How to Leave an Estate to Charity
Many people who accumulate significant wealth enjoy setting aside some of their estate for a good cause they’re passionate about. In some cases, they leave a significant portion or even all of their estate to charity. If the idea of leaving your estate appeals to you, there are several different ways to leave your assets to a charity. Here’s what you should know.
This one is straightforward. A bequest is a statement in either your will or trust that details what, and the amount, you’d like to leave to the charity. That could be investments, property, autos or other assets. Bequests are just gifts made as part of your will or trust and can be made by anyone and for any amount. However, you’ll want to work with an attorney to accurately convey your wishes to ensure your donations reach the charity and your funds are used for the purpose you desire.
Generally, there’s no limit to the number of charitable bequests against the value of an estate (but you need to make sure you designate how your estate is distributed among charities), making them a powerful tool for reducing estate tax.
NAME CHARITY AS A BENEFICIARY
Just as you can name a spouse or other relative as a beneficiary of your IRA, 401(k) or life insurance, you can also designate a charity. To do that, you simply complete a designated beneficiary form for your account. Because your beneficiaries receive those retirement assets at the time of your death, there are a few tax advantages.
Charities don’t pay income tax, so the full amount designated from your retirement accounts will benefit the charity you choose — maximizing your donation. While those assets given to charity will need to be included in the gross value of your estate, it’s considered a tax deductible, charitable contribution that can offset estate taxes for your heirs (keep in mind, most estates are not taxable under the current high estate tax exemption of $11.58M as of 2020).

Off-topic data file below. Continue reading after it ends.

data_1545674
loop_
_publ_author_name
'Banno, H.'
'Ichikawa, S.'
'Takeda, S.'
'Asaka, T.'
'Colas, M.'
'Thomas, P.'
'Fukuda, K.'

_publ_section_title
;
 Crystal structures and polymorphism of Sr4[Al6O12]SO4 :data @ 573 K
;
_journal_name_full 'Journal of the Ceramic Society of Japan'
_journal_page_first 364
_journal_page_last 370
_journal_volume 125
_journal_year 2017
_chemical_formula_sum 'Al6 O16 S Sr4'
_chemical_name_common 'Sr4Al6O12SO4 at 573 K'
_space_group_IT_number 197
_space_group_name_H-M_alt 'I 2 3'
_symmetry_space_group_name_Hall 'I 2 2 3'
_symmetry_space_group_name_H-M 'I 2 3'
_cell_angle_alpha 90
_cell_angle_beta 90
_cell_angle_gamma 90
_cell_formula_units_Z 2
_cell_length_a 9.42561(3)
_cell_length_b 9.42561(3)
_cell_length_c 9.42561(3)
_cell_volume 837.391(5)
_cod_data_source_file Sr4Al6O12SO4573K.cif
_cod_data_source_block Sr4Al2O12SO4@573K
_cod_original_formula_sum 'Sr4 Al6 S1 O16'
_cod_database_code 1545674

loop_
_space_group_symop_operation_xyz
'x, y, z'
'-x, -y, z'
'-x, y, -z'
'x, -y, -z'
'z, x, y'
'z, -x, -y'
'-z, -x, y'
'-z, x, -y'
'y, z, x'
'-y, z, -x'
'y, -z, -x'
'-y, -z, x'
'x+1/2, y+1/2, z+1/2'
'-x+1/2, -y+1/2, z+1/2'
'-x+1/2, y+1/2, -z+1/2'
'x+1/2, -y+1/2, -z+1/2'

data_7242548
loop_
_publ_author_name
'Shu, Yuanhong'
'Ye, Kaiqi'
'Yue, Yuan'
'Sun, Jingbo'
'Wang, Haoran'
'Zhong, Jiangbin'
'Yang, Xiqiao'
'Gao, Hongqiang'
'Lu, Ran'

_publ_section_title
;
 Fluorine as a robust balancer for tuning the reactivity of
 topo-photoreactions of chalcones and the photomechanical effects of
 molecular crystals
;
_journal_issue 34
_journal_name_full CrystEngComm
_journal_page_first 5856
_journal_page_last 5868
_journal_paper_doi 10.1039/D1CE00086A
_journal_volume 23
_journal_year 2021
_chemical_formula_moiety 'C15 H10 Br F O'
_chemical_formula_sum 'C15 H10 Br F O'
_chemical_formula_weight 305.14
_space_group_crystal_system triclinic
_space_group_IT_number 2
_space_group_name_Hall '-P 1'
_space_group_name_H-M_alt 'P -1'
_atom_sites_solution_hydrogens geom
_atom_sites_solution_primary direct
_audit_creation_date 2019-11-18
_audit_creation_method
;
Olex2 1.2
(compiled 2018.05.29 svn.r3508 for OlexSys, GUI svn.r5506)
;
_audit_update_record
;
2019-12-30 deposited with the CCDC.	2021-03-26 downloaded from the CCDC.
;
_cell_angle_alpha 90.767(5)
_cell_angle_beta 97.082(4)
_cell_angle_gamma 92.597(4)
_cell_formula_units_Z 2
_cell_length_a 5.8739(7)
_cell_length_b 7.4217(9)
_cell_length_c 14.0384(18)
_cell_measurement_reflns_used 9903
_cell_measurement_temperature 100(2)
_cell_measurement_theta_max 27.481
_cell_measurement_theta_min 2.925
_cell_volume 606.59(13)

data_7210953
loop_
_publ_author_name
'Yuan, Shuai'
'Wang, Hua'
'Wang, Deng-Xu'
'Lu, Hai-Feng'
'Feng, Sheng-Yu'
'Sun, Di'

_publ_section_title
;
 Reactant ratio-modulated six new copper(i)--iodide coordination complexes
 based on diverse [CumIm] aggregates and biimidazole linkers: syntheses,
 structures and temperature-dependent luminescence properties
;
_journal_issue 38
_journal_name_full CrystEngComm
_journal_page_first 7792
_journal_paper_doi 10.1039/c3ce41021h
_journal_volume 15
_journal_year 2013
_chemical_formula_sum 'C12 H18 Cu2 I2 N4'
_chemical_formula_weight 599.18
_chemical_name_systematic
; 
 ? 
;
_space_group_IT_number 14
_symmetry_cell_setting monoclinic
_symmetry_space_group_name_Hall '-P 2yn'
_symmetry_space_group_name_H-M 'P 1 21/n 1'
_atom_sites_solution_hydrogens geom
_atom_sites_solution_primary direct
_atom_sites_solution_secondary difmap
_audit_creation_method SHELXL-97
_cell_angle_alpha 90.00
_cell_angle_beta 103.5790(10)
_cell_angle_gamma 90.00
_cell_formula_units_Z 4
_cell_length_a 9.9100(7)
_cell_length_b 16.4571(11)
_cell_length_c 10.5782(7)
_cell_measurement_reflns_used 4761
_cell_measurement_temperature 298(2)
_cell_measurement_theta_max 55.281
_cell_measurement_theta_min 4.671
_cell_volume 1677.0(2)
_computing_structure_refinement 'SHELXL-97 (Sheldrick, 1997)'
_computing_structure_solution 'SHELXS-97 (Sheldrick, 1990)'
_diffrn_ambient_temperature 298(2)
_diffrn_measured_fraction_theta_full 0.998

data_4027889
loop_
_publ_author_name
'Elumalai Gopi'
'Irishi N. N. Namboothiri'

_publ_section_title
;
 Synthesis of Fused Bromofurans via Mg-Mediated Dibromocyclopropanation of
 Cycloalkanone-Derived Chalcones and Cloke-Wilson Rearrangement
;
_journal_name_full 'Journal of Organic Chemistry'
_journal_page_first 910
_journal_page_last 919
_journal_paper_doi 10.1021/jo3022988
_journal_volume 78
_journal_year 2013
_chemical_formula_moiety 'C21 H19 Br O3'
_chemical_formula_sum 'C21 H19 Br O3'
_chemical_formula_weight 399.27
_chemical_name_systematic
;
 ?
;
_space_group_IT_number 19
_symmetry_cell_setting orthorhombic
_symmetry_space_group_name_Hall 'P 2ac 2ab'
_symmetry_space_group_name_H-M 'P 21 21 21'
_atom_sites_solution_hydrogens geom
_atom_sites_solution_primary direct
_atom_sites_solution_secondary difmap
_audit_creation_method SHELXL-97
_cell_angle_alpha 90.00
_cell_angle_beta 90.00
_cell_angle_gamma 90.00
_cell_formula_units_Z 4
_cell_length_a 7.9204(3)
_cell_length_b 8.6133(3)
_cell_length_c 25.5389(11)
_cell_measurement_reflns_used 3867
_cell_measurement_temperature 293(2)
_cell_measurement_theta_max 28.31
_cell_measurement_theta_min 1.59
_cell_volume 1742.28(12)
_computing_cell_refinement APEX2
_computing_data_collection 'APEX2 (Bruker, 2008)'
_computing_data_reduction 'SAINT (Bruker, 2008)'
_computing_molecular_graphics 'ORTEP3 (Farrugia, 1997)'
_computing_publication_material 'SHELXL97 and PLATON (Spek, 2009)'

While there are potential tax savings when you leave a retirement account to charity, life insurance proceeds are generally tax free. Therefore, a person could leave their retirement savings to charity while leaving their tax-free life insurance to individuals.
A donor-advised fund is another effective charitable giving strategy. A donor-advised fund is a grant-making account held by a public charity — it’s like an investment account with the sole purpose of donating to charities. You make donations to the fund and the charity agrees to consider the donor’s investment and distribution requests. The donor advised fund handles all the financial and management tasks, which frees you from administrative legwork. You can donate cash, stocks or non-publicly traded assets such as private business interests to be eligible for an immediate tax deduction.
Essentially, this allows you to make a large deductible charitable gift in a single year, without needing to identify all the charitable recipients immediately. In turn, you make grant requests to the charity in that year, or in any subsequent year even if you make no contribution in those years. When you die, assets from your estate can be contributed to the fund and dispersed to charities you’ve designated.
Charitable Remainder Trust: This is a so-called split-interest charitable giving technique, which means a portion benefits the charity and a portion benefits you. When you transfer assets to a CRT, you retain a stream of income from the trust for a designated term. When the term expires, the remaining assets are passed on to the charity. If you create and fund the trust during your lifetime, you'll receive a current charitable income tax deduction for the present value of the remainder passing to charity at the end of the term.
Charitable Lead Trust: This is also a split-interest charitable giving technique, with a key difference. When you transfer assets to a CLT, the charity receives a stream of income from the trust for a designated term. However, when the term expires the assets transfer to your beneficiaries rather than the charity. In some situations, transferring assets creates a current charitable income tax deduction.
This is charitable organization funded by primarily by you, your family or small group of donors. It differs from a public charity because it isn’t funded by contributions from the public. A board oversees contributions, investments and distributions and grants to public charities. While it offers the donor a greater degree of control, it’s a bit more complex.
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